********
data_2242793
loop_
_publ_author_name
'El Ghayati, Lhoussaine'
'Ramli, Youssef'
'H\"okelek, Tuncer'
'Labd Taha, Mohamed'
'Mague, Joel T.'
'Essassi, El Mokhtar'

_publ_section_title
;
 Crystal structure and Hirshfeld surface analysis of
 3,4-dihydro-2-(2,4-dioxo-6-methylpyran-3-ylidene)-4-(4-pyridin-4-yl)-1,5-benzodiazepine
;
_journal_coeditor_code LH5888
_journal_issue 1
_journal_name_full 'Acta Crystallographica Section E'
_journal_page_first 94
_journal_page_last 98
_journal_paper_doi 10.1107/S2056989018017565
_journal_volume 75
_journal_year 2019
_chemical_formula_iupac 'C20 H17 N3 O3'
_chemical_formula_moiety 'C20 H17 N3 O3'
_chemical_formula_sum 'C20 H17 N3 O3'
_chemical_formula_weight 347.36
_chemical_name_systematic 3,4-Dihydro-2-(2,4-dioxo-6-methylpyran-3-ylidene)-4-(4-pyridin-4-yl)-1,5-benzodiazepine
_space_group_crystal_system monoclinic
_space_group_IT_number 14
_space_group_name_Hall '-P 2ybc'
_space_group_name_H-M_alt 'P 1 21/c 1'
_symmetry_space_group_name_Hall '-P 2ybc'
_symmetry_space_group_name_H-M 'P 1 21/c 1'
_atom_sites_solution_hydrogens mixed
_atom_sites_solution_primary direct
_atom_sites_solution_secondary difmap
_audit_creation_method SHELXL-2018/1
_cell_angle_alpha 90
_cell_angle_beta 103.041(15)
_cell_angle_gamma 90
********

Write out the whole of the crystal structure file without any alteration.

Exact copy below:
data_2242793
loop_
_publ_author_name
'El Ghayati, Lhoussaine'
'Ramli, Youssef'
'H\"okelek, Tuncer'
'Labd Taha, Mohamed'
'Mague, Joel T.'
'Essassi, El Mokhtar'

_publ_section_title
;
 Crystal structure and Hirshfeld surface analysis of
 3,4-dihydro-2-(2,4-dioxo-6-methylpyran-3-ylidene)-4-(4-pyridin-4-yl)-1,5-benzodiazepine
;
_journal_coeditor_code LH5888
_journal_issue 1
_journal_name_full 'Acta Crystallographica Section E'
_journal_page_first 94
_journal_page_last 98
_journal_paper_doi 10.1107/S2056989018017565
_journal_volume 75
_journal_year 2019
_chemical_formula_iupac 'C20 H17 N3 O3'
_chemical_formula_moiety 'C20 H17 N3 O3'
_chemical_formula_sum 'C20 H17 N3 O3'
_chemical_formula_weight 347.36
_chemical_name_systematic 3,4-Dihydro-2-(2,4-dioxo-6-methylpyran-3-ylidene)-4-(4-pyridin-4-yl)-1,5-benzodiazepine
_space_group_crystal_system monoclinic
_space_group_IT_number 14
_space_group_name_Hall '-P 2ybc'
_space_group_name_H-M_alt 'P 1 21/c 1'
_symmetry_space_group_name_Hall '-P 2ybc'
_symmetry_space_group_name_H-M 'P 1 21/c 1'
_atom_sites_solution_hydrogens mixed
_atom_sites_solution_primary direct
_atom_sites_solution_secondary difmap
_audit_creation_method SHELXL-2018/1
_cell_angle_alpha 90
_cell_angle_beta 103.041(15)
_cell_angle_gamma 90